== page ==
Defending a lawsuit is never actually a cinch. However, debt defense just requires a series of decisions and steps. These are steps that anybody with some determination can take. You can do them well enough to do a good job  overall of defending. And that is usually good enough to win.

I have had a great deal of experience both as a litigator and web master. Over the years, I’ve realized that almost everyone representing himself or herself in a debt case does much better with an opportunity to talk to other people facing the same issues.  People can help each other with insights and information. Seeing a variety of samples is helpful as well.  The Debt Defense System, gets you a membership which gets you the full resources of Your Legal Leg Up’s website and  our weekly teleconferences.

 

How to Answer the Petition When You’re Sued for Debt

How to Answer the Petition When You’re Sued for Debt

When you’re sued for debt, one of the first things you have to do is write and file an Answer. This is your formal response to the lawsuit. You could lose the case very easily usually automatically –  until you do. Luckily, it isn’t hard, and this video and article  will show you how. For more detailed information and help on fighting and winning your suit against the debt collector, get the Debt Defense System.

 

Answering a petition in a debt law case is actually very simple. Keeping in mind that it is up to the plaintiff to prove its case if you deny a part of the petition, there is little incentive to admit anything.

Should you Admit or Deny?

Pro se defendants also frequently overestimate the things they should admit. For example, you may know that you borrowed some money or used a credit card, but do you really know how much you borrowed or whether all the charges were legitimate? Do you know for sure that you did not pay some of the debt or that you truly, legally, owed every amount claimed? And do you know with certainty even that the company suing you owns the debt at all?

In most cases, the answers to these questions is legitimately “no.”

Most people do not keep careful enough track of their credit card bills (or other bills) to need to admit either the fact or amount of debt. And there’s really no way you could know whether you owe anything to a third-party debt collector.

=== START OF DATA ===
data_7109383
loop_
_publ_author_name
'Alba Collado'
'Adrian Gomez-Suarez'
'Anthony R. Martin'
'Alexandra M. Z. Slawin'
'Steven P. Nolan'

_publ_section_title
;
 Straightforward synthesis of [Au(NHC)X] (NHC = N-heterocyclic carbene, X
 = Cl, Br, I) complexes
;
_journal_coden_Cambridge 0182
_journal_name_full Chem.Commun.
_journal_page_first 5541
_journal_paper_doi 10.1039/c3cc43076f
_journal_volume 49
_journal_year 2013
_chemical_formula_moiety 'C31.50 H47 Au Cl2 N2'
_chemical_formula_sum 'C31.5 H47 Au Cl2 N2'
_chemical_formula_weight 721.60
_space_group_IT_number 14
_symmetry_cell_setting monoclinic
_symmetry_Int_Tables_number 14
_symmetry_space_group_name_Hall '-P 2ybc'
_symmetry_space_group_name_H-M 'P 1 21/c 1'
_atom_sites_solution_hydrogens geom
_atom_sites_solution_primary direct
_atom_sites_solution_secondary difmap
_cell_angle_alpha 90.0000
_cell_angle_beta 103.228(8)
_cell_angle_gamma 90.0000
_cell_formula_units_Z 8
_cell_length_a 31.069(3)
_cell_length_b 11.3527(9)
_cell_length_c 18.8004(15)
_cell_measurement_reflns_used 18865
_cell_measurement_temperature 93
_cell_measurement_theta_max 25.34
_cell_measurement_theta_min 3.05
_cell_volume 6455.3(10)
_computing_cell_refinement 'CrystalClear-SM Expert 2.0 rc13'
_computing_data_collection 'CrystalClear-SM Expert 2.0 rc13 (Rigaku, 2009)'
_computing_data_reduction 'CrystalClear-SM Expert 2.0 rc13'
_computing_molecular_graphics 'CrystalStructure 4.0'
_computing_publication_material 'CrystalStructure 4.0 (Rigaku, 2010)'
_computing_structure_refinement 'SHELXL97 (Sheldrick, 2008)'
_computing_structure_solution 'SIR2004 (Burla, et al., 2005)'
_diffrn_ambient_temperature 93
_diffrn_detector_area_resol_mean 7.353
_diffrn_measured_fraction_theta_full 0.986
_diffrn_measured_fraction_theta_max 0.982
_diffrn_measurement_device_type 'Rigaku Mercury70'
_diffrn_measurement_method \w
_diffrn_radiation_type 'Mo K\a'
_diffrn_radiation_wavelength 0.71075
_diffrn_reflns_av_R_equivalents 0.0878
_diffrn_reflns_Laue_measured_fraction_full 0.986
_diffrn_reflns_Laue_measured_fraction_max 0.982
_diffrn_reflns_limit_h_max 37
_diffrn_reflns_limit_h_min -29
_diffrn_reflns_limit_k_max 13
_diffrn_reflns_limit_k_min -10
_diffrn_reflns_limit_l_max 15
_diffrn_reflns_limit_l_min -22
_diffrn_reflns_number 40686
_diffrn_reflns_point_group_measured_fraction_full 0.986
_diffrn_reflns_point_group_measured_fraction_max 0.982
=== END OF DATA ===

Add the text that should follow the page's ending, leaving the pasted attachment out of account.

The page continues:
With those things in mind, answering the petition is easy. It will usually go something like this:

  1. Deny.
  2. Deny.
  3. Deny.

The reason an Answer is so easy is that the pleadings stage – the petition and answer – really exist just to tell the court what issues need to be proved. Since you want the debt collector to prove its whole case, you deny every allegation.

There’s Much More to Pro Se Defense

Of course that’s just the first step in the process of defending yourself. You will also need to consider whether you have a counterclaim. If so, you should submit that as part of your Answer. And then you need to try to win the case. The Answer frames the issues, and you will need to conduct discovery and do some legal research to win the case. It isn’t always easy, but putting up a legitimate fight is within the ability of anyone. And fighting is often all you need to do to win.

 

Who is a Debt Collector after Santander Case

Debt collectors are governed by the Fair Debt Collection Practices Act (FDCPA). If you are able to make a counterclaim under that Act, you will improve your defense. Thus the questions are, who is a debt collector, and how do you show that the person suing you is one.

The Supreme Court  issued rulings in 2017 that will make it more difficult for debt defendants to obtain legal representation and will cause debt collectors to engage in more deceptive, dishonest and abusive behavior. Nevertheless, most people will still be able to sue debt collectors. We discuss how after our discussion of the Santander case.

Fair Debt Collection Practices Act

When Congress passed the FDCPA, debt collectors were such a problem that they were a threat to the American way of life. The FDCPA was therefore designed to prevent fraud, deception and unfairness in general in the collection of debts. Congress named numerous specific actions as “per se” violations of the Act and also included the more general description of “unfair” debt collection practices.

It wanted to prevent debt collectors from changing the forms their actions took without changing what they were basically doing.

The Supreme Court has just reduced that Congressional intent to a farce, applying just half of the statutory definition of “debt collector” to a case and finding that, under that half of the definition, junk debt buyers were not debt collectors.

Real-Life Debt Collection

In most debt cases, creditors sell charged-off debt to debt buyers who exist to collect that money by hook or crook. They used to hire debt collectors to collect on debts and paid them from the proceeds, Creditors now get their money first and let the debt collectors take theirs from the debtors. All that has happened is that nominal ownership of the debt has changed. In other words, debt collectors have assumed a different form to pursue the very same activities.

Henson et al. v. Santander Consumer USA, Inc.

The Supreme Court has repeatedly said that it would not allow parties to elevate form over substance to evade the impact of laws . Santander does exactly that.

One could also characterize the Court’s ruling as dishonest. It only analyzed half of the definition of “debt collectors.” In looking at Section 1692a(6), the court examined the defining language as “any person… who regularly collects or attempts to collect, directly or indirectly, debts owed or due or asserted to be owed or due another.” The court’s decision then repeatedly referred to and emphasized the words “due another,” arguing that companies were only debt collectors if they fit that traditional form of collectors.